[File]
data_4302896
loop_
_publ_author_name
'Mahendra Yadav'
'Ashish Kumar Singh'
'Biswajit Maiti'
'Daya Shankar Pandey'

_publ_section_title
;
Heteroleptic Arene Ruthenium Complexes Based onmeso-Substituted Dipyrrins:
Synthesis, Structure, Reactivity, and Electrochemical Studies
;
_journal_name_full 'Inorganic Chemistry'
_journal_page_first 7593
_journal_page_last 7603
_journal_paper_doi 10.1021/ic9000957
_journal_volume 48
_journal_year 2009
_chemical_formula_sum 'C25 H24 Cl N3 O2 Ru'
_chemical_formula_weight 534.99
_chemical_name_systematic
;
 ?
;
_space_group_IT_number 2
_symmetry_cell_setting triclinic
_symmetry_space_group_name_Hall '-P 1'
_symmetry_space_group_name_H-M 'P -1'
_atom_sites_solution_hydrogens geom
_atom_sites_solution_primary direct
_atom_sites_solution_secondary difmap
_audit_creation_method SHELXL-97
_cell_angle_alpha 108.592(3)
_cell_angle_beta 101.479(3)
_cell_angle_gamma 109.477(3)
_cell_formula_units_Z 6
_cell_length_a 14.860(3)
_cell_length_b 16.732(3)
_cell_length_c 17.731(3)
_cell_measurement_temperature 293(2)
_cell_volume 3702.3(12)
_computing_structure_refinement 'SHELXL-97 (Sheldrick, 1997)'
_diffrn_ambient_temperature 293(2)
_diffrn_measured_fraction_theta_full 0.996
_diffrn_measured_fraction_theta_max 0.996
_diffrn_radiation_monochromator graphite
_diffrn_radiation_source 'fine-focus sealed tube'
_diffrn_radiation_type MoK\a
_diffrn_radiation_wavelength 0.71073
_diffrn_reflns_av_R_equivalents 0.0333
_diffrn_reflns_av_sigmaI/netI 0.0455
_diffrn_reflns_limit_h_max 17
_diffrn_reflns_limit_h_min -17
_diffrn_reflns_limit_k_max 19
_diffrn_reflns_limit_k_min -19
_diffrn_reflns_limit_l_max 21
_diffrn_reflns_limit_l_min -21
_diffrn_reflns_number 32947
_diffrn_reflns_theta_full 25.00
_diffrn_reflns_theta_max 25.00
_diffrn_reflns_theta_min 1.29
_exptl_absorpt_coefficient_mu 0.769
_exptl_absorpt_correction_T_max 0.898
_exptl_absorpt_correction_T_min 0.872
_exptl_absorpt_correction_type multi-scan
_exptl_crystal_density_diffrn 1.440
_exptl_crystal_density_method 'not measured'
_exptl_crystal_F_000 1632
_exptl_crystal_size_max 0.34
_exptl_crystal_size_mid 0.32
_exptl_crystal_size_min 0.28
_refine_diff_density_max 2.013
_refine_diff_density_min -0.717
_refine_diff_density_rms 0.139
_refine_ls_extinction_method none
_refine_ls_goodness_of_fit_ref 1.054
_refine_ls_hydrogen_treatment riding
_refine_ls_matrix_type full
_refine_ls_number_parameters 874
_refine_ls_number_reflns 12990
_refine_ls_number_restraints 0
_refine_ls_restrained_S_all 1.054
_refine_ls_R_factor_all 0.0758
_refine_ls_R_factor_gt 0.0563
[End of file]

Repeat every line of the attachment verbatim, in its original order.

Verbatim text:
data_4302896
loop_
_publ_author_name
'Mahendra Yadav'
'Ashish Kumar Singh'
'Biswajit Maiti'
'Daya Shankar Pandey'

_publ_section_title
;
Heteroleptic Arene Ruthenium Complexes Based onmeso-Substituted Dipyrrins:
Synthesis, Structure, Reactivity, and Electrochemical Studies
;
_journal_name_full 'Inorganic Chemistry'
_journal_page_first 7593
_journal_page_last 7603
_journal_paper_doi 10.1021/ic9000957
_journal_volume 48
_journal_year 2009
_chemical_formula_sum 'C25 H24 Cl N3 O2 Ru'
_chemical_formula_weight 534.99
_chemical_name_systematic
;
 ?
;
_space_group_IT_number 2
_symmetry_cell_setting triclinic
_symmetry_space_group_name_Hall '-P 1'
_symmetry_space_group_name_H-M 'P -1'
_atom_sites_solution_hydrogens geom
_atom_sites_solution_primary direct
_atom_sites_solution_secondary difmap
_audit_creation_method SHELXL-97
_cell_angle_alpha 108.592(3)
_cell_angle_beta 101.479(3)
_cell_angle_gamma 109.477(3)
_cell_formula_units_Z 6
_cell_length_a 14.860(3)
_cell_length_b 16.732(3)
_cell_length_c 17.731(3)
_cell_measurement_temperature 293(2)
_cell_volume 3702.3(12)
_computing_structure_refinement 'SHELXL-97 (Sheldrick, 1997)'
_diffrn_ambient_temperature 293(2)
_diffrn_measured_fraction_theta_full 0.996
_diffrn_measured_fraction_theta_max 0.996
_diffrn_radiation_monochromator graphite
_diffrn_radiation_source 'fine-focus sealed tube'
_diffrn_radiation_type MoK\a
_diffrn_radiation_wavelength 0.71073
_diffrn_reflns_av_R_equivalents 0.0333
_diffrn_reflns_av_sigmaI/netI 0.0455
_diffrn_reflns_limit_h_max 17
_diffrn_reflns_limit_h_min -17
_diffrn_reflns_limit_k_max 19
_diffrn_reflns_limit_k_min -19
_diffrn_reflns_limit_l_max 21
_diffrn_reflns_limit_l_min -21
_diffrn_reflns_number 32947
_diffrn_reflns_theta_full 25.00
_diffrn_reflns_theta_max 25.00
_diffrn_reflns_theta_min 1.29
_exptl_absorpt_coefficient_mu 0.769
_exptl_absorpt_correction_T_max 0.898
_exptl_absorpt_correction_T_min 0.872
_exptl_absorpt_correction_type multi-scan
_exptl_crystal_density_diffrn 1.440
_exptl_crystal_density_method 'not measured'
_exptl_crystal_F_000 1632
_exptl_crystal_size_max 0.34
_exptl_crystal_size_mid 0.32
_exptl_crystal_size_min 0.28
_refine_diff_density_max 2.013
_refine_diff_density_min -0.717
_refine_diff_density_rms 0.139
_refine_ls_extinction_method none
_refine_ls_goodness_of_fit_ref 1.054
_refine_ls_hydrogen_treatment riding
_refine_ls_matrix_type full
_refine_ls_number_parameters 874
_refine_ls_number_reflns 12990
_refine_ls_number_restraints 0
_refine_ls_restrained_S_all 1.054
_refine_ls_R_factor_all 0.0758
_refine_ls_R_factor_gt 0.0563